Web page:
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Roundworms are likely the most common worms found in dogs and cats. Surveys indicate that in some areas, 30% of dogs and 25% of cats are infected with roundworms.
There is one species of dog roundworm, two in cats, and both dogs and cats can become infested with raccoon roundworms. Roundworms are the spaghetti type worms that are seen frequently in puppies and kittens when they are dewormed. Puppies and kittens can be born infected with roundworms or they can also receive them from their dams when they nurse. Adult dogs and cats can become infected by contact with stool contaminated areas when they ingest worm eggs.
Roundworms hatch in the stomachs of animals or humans and cause severe tissue damage as they migrate through the host's body. Eventually, they are coughed up and swallowed back to the stomach.
Fortunately, these worms are easily controlled with many common parasiticides and heartworm preventions.
Hookworms are likely the second most prevalent intestinal worms in the United States. Prevalence of these worms varies from 1 to 20% of dogs and cats being infected with them in various geographical regions.
The small hookworm ranges from 10-20mm in length and is a blood sucking worm that resides in the small intestine. They are rarely seen in stool because of their small size. Even though they are small, they have a large appetite for blood frequently causing the host to become severely anemic. Hookworm eggs pass out of the host cat or dog in the stool and infect the environment. Animals or humans are infected when they ingest the live larvae or the larvae penetrate the skin of a barefooted child, a dog or a cat. Larval migration in the new host's tissues can be severe.
There are several parasiticides and heartworm prevention, such as Heartgard, that are used to treat and prevent Hookworm infestations.
Whipworms are mostly seen in dogs, foxes, and coyotes in the U.S. Cats can get them, but the incidence is so rare that they are not considered a problem.
Whipworms are smaller than other worms, usually only reaching 2" in length, and therefore are rarely seen in stool. As you can see in the picture, whipworms have a distinctive whip shape. They live in the small and large intestines where they chew at the mucosal lining, causing hemorrhage. The most common sign that a dog is infected with whipworms is diarrhea with blood and mucous.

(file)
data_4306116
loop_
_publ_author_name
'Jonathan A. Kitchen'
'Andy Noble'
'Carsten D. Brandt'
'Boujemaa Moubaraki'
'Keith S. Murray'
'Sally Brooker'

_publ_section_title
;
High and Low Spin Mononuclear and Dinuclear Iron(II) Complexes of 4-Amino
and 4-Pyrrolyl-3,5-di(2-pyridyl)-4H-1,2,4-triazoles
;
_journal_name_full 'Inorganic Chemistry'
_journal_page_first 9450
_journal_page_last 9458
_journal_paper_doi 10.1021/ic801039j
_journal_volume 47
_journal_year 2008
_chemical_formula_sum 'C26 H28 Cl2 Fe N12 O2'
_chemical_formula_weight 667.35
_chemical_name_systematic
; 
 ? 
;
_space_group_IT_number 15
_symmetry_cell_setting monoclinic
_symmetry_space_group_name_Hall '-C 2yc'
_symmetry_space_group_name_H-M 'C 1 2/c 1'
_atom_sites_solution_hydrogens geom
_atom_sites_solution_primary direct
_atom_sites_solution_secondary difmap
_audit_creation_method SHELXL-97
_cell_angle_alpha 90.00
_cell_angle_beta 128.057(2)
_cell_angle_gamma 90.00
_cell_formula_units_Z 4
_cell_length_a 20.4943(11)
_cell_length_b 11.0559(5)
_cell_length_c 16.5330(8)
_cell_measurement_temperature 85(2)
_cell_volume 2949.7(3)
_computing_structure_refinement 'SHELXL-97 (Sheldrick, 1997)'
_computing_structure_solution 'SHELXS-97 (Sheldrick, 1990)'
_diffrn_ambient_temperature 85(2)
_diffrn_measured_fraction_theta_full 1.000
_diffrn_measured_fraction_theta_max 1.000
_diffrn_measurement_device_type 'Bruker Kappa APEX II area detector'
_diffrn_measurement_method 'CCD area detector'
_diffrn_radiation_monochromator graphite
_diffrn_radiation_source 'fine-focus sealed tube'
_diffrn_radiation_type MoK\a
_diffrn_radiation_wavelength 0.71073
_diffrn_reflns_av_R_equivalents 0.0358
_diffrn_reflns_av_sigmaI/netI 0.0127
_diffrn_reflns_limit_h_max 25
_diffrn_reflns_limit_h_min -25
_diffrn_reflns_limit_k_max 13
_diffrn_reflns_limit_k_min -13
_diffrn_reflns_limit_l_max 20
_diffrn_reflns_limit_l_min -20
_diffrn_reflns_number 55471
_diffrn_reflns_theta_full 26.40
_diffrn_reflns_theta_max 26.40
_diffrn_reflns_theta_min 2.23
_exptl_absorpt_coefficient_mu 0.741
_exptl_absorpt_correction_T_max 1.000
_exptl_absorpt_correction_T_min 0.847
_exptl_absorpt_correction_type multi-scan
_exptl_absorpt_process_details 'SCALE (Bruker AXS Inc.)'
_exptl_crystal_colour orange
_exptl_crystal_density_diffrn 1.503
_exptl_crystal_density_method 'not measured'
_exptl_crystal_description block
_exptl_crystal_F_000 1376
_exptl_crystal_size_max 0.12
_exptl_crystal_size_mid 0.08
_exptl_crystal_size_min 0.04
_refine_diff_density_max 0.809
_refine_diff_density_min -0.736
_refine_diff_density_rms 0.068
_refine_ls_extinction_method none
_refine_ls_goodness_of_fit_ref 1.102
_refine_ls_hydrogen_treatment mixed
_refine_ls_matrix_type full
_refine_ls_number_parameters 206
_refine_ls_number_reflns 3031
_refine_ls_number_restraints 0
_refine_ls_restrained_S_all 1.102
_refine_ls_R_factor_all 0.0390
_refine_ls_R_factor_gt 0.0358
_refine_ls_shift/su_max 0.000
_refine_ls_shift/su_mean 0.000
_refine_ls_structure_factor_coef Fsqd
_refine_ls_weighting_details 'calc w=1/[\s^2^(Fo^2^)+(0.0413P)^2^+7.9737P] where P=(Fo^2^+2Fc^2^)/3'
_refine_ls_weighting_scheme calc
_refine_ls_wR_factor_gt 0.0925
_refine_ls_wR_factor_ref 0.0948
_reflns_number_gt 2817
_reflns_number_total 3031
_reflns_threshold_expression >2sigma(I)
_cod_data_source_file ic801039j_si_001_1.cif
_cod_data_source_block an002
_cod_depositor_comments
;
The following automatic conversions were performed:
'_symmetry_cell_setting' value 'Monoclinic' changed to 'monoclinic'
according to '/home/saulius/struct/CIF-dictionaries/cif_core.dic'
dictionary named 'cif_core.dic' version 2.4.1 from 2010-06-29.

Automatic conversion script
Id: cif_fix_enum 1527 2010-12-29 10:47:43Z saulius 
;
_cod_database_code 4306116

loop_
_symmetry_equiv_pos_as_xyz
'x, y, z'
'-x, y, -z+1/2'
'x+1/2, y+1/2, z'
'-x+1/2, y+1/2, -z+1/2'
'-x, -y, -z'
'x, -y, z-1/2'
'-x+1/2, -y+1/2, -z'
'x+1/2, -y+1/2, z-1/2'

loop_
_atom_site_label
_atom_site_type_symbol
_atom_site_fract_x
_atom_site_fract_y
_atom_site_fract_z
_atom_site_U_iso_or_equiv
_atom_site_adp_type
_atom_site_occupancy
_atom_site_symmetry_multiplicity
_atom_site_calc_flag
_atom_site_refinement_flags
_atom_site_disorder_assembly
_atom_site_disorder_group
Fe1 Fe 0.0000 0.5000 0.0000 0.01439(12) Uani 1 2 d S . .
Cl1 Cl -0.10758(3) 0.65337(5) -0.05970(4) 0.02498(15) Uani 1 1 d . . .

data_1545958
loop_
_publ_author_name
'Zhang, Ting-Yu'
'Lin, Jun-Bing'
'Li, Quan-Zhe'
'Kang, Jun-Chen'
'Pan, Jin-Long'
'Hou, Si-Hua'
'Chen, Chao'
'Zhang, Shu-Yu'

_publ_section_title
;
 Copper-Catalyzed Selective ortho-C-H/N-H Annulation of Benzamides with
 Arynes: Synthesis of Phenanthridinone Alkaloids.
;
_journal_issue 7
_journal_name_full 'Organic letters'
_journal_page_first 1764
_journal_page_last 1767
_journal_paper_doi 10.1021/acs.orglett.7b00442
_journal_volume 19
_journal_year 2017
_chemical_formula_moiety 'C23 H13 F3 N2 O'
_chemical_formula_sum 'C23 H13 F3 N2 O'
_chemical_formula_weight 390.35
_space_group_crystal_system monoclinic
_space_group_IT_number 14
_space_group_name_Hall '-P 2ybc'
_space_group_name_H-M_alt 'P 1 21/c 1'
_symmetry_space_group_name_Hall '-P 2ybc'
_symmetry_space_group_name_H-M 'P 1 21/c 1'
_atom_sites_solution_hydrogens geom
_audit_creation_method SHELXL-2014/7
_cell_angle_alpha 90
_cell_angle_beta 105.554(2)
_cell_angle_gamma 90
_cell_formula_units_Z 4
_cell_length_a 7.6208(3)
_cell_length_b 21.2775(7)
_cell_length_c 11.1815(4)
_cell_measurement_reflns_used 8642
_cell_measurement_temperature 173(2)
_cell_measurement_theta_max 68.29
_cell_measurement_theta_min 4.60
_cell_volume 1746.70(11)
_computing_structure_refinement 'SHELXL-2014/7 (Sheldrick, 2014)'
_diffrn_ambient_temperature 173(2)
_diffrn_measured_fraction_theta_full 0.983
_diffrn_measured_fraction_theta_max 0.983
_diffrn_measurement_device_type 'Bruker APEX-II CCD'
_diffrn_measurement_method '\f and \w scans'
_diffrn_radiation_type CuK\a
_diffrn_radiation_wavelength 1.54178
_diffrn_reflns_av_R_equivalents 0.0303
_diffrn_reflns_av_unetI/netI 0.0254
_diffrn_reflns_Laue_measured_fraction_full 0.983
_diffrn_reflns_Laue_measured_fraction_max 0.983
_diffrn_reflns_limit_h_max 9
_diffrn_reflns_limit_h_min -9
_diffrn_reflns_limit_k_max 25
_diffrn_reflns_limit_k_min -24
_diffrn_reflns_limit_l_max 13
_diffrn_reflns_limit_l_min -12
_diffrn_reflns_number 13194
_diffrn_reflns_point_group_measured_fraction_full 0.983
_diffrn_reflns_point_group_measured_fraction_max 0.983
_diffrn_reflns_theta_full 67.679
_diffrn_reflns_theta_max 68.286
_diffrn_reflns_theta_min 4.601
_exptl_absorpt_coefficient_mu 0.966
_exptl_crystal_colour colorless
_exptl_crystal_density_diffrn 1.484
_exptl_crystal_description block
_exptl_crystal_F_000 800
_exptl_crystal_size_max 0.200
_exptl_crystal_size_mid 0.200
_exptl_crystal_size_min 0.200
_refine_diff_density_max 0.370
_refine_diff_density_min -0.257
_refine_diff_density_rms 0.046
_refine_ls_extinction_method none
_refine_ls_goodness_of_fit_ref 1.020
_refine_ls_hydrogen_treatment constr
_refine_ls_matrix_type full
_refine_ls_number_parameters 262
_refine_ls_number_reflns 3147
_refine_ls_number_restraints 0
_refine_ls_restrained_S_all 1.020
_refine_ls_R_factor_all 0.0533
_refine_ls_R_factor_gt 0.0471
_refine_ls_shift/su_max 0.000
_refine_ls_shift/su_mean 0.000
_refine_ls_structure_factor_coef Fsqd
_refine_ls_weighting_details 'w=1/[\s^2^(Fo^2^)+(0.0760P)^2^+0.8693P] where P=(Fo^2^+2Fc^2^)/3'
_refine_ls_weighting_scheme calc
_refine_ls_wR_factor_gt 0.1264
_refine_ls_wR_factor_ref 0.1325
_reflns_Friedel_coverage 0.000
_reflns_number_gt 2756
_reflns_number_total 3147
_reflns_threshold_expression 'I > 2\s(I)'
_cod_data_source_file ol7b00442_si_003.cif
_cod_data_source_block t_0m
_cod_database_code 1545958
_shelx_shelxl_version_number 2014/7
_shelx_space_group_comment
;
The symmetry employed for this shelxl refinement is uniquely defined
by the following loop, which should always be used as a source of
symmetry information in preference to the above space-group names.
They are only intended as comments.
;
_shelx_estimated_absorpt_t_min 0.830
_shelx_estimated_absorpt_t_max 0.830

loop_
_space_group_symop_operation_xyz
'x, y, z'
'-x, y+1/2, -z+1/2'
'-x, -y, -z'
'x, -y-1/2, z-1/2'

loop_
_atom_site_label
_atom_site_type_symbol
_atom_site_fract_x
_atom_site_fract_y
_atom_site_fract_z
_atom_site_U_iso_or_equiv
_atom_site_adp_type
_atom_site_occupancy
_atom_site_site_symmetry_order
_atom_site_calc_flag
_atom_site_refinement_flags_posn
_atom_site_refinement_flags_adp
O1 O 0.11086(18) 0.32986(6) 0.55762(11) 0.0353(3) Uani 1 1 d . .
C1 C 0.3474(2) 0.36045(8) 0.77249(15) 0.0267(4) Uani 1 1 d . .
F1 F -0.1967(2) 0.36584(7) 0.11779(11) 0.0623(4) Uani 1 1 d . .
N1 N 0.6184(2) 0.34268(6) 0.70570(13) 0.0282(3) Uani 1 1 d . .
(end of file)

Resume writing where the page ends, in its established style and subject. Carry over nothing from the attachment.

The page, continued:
The prevalence of whipworms can be as high as 10-14% of dogs in the U.S. being infected. Whipworms are not zoonotic, meaning they are not a threat to humans. Specific parasiticides are needed to control whipworms and there are some Heartworm preventatives that prevent whipworms.
Tapeworm infestations are very common in both dogs and cats in the U.S. In our area there are 8 different species of Tapeworms that can infect our dogs and cats. Tapeworm segments are frequently seen in the stools of our pets or attached to the fur near their rectum. They are small, white in color, and resemble a piece of rice. These little segments are part of a much larger segmented tapeworm attached to your pet's intestinal wall.
Prevalence of tapeworm in the U.S. ranges from 2-50% of dogs and cats infected in a specific area. Tapeworms require an intermediate host such as fleas, rodents, or rabbits to reproduce. When your dog or cat passes the tapeworm segments, which are actually egg sacks, an intermediate host then consumes them. Next, the egg hatches in the intermediate host and an infective cyst forms on the body tissue of the host. Finally, your dog or cat consumes the intermediate host and becomes infected with an adult tapeworm.
Certain types of tapeworms can create a human health risk if the eggs are ingested. Tapeworm treatments and prevention should be directed by your veterinarian so that they are designed for your pet and their environment.